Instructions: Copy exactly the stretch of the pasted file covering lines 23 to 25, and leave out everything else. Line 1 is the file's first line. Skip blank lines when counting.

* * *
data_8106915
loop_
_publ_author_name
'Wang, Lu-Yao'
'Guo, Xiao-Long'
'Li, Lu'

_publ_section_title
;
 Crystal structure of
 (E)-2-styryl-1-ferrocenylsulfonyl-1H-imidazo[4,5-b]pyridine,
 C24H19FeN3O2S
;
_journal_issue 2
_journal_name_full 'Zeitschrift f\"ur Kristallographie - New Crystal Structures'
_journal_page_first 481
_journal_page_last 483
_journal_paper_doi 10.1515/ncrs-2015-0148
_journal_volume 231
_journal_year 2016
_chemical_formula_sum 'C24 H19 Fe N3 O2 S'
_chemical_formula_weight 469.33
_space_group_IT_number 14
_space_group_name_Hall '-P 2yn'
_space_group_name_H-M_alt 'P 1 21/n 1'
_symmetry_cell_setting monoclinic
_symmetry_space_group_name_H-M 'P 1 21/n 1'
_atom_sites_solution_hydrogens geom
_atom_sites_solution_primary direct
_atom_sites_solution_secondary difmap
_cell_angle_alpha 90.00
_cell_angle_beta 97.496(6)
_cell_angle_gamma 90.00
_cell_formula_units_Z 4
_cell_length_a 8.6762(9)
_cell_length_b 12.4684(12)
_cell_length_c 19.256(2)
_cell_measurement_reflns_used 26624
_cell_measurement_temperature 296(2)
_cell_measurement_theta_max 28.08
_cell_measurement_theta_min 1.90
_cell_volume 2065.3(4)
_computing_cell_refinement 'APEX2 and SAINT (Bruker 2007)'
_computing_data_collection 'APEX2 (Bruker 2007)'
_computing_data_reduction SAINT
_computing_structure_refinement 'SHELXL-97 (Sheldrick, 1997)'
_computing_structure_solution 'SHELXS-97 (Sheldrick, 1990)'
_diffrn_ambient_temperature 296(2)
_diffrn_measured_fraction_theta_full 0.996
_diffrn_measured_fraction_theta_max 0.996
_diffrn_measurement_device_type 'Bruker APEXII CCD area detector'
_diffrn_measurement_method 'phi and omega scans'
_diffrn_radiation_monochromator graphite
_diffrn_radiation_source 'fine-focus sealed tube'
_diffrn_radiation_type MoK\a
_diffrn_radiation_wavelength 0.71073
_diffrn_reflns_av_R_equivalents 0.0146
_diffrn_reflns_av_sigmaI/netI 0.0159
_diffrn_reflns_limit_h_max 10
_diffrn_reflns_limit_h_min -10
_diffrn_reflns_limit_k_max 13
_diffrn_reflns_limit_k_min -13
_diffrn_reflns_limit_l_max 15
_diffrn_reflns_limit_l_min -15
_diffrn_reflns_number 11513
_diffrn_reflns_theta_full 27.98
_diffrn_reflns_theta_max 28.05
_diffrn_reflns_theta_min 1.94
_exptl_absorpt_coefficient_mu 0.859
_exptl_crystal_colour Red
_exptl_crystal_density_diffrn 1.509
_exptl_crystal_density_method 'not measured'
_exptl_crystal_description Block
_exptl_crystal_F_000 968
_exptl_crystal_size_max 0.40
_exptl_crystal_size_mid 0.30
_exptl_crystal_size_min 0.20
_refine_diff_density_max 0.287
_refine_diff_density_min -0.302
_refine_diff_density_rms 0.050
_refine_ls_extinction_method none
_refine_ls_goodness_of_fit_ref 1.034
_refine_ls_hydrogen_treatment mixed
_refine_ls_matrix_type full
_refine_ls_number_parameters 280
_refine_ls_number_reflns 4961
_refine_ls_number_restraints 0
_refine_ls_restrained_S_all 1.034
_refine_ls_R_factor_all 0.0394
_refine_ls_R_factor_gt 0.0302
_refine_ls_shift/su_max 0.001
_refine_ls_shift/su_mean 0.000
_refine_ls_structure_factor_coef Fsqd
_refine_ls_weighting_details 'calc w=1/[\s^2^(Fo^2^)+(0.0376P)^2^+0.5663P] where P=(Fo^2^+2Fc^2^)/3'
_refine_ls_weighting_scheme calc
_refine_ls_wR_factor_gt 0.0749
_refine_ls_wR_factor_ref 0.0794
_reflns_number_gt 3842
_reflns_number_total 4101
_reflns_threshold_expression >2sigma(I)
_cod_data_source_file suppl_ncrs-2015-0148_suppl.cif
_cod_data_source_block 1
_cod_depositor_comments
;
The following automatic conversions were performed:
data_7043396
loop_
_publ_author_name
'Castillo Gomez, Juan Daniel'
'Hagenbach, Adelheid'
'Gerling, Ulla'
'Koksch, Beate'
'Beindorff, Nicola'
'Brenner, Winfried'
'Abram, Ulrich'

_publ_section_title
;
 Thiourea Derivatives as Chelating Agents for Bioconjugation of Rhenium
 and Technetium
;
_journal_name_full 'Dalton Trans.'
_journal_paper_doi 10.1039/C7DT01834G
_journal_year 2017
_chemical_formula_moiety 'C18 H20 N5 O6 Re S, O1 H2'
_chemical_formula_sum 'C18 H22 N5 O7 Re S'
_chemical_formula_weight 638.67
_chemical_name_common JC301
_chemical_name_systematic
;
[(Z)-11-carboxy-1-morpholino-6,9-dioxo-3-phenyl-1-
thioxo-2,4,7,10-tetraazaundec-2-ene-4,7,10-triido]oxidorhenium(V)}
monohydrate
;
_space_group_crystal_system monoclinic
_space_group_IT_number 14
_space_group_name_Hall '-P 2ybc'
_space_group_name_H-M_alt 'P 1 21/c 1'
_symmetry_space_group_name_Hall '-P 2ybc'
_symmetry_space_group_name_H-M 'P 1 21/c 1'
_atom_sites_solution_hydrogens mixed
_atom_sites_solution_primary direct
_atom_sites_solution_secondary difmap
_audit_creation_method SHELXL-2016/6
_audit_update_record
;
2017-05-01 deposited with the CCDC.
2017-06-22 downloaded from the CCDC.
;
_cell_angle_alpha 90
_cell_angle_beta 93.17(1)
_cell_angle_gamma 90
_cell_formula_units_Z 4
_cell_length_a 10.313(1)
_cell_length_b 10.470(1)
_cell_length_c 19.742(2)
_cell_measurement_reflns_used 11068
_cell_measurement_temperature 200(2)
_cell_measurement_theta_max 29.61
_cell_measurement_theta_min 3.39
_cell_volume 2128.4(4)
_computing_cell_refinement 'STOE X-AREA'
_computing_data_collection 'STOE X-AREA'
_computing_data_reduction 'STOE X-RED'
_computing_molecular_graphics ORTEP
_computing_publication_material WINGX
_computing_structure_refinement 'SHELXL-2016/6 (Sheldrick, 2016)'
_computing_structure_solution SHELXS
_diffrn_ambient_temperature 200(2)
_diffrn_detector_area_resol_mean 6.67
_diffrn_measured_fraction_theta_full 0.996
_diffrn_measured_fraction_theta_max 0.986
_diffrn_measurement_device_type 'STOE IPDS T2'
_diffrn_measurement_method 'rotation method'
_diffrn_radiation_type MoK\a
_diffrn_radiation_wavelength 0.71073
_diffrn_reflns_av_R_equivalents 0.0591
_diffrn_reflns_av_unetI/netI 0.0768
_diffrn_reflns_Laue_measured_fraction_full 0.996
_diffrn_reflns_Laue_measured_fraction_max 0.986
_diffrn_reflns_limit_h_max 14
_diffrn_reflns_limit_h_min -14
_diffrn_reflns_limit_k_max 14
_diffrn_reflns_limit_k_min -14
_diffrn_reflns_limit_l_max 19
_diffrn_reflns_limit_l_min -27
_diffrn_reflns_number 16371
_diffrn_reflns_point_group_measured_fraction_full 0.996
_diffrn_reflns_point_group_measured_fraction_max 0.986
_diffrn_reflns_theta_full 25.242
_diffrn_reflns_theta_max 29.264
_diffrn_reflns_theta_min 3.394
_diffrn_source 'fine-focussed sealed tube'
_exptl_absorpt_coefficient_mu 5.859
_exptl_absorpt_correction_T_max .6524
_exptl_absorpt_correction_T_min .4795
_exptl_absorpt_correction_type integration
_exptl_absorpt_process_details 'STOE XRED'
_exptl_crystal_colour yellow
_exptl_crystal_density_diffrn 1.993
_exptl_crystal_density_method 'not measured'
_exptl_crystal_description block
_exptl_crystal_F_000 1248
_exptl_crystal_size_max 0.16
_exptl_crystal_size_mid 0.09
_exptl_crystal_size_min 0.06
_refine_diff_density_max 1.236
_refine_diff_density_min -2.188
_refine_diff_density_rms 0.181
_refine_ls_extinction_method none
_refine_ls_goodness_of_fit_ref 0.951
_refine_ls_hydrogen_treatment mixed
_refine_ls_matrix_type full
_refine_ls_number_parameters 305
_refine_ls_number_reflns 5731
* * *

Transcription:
_space_group_name_Hall '-P 2yn'
_space_group_name_H-M_alt 'P 1 21/n 1'
_symmetry_cell_setting monoclinic